5 Steps to Becoming a Collaborative Social Business

Eduardo Niebles
EduardoNiebles
Manager Director
BST Global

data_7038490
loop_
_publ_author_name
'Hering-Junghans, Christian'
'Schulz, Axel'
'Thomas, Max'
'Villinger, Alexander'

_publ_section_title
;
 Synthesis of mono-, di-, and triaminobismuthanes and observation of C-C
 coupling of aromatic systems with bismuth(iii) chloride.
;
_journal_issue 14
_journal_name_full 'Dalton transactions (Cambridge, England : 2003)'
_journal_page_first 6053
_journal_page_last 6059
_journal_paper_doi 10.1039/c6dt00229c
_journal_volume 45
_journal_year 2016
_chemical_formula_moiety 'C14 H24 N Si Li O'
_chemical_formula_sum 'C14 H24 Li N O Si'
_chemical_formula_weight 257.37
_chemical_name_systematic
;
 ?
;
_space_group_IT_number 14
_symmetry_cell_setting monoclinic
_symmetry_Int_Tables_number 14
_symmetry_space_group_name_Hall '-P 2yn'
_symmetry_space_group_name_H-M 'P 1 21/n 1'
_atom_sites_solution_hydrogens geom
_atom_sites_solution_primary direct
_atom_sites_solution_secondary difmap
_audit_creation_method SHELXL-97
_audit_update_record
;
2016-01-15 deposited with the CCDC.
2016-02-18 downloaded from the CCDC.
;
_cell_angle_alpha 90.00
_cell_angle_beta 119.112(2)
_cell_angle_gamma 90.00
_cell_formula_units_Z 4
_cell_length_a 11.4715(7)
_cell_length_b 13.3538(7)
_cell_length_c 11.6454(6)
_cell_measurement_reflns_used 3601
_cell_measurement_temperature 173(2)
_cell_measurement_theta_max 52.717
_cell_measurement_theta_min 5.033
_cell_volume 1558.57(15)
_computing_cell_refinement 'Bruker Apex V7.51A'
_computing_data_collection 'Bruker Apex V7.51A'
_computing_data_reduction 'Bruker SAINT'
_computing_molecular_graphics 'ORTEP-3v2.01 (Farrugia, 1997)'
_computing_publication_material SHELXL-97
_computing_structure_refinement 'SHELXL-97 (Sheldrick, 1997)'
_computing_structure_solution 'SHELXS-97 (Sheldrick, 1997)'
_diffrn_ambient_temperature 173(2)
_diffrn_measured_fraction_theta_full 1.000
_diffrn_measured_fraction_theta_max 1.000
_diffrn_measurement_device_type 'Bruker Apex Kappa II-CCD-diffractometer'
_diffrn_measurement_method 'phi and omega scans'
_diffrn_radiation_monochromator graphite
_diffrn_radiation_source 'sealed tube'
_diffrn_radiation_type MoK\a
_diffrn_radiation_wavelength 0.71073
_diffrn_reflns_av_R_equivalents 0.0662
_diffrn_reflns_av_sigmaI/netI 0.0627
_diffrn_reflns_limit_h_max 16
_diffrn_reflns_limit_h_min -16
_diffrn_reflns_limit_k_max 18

How important is social business to your organization? When asked this question by MIT Sloan Management Review and Deloitte, more than 70% of executives in the professional services industry said social business was important or somewhat important to their organization today. Each year, we learn of more and more companies around the world that are transforming their organizations and creating value through the use of social networks, software, and media that enable connections between people and information – or, what is more commonly known as social business. But as this trend continues to grow, major challenges are emerging. In addition to the absence of a strong business case and too many competing priorities, the lack of an overall social business strategy was among the top barriers identified by social business executives in the Moving Beyond Marketing survey. Currently, there is an overwhelming number of social business best practices, tools, and processes available online – a quick Google search of the phrase yields more than 1 billion results. However, before this complex organizational change can take effect within your company, you must first develop a clear strategy to guide the process. As you explore the opportunities of this global trend, use these steps to make the social business path easier to travel:   1. Learn the terminology. The phrases social technology, social media, and social network are often used interchangeably. However contrary to popular misconception, they do not mean the same thing. Begin your process with a clear understanding of the different terms: Social technologies are the tools and systems that connect people and information, regardless of time and location. Social media are those places where people come together in a digital environment to create and share information. Social networks are the accumulation of the people you know, and the people they know, as well as how you all are connected. By understanding the differences between these terms, it becomes clear that a social business must encompass all three to succeed – first, by activating your networks, then by leveraging media and technologies to foster business value.   2. Establish a clear objective. Determine what you are trying to accomplish with your social outreach. For example, are you looking to improve informed decision-making by creating seamless working teams that act on real-time information? Efficiently solve organizational challenges using social technologies that allow you to quickly canvas your network for additional input and insight? Or gain knowledge on emerging trends that present new business opportunities? Avoid the need to start big, or have grand plans – focus on specific objectives that recognize the value of working in a digital ecosystem (and how you will measure your success in achieving these objectives).   3. Understand your customer and market. Determine who makes up your audience. Will your network include employees? Customers? Partners? Or some combination of the three? After you determine whom you are seeking to reach with social, learn about what engages them in this digital economy. What are their likes? Whose tweets are they following? How do they perceive your organization?   4. Identify your influencers. Look within your organization for the individuals that are digital natives. Who is already active in promoting the organization via connected devices? And how can your organization combine the content these influencers are sharing with the content that your organization is creating?   5. Select and/or develop your technologies. Identify the social media sites already in existence that can be embraced within your organization. Or better yet, conduct a survey to identify social media sites that your employees are already using for collaboration. Can you leverage blogs, LinkedIn Groups, or Twitter chats? These channels are aimed to encourage commentary, engage your network, and facilitate the sharing of quality content. And for those looking for additional security or features, building an internal social technology may be preferred over using public social media sites. Over the next two years, Gartner predicts that 50% of large organizations will have internal social tools. However, the research firm also estimates that through 2015, 80% of social business efforts will fail in achieving intended benefits because of poor leadership, an overemphasis of technology, and the lack of a company-wide social business strategy. To ensure successful implementation of a social business initiative, it is imperative that leadership understands how their people currently work, whom they work with, and what their needs are to improve those processes. Has your organization taken steps towards becoming a social business? If so, what has your initial experience been like?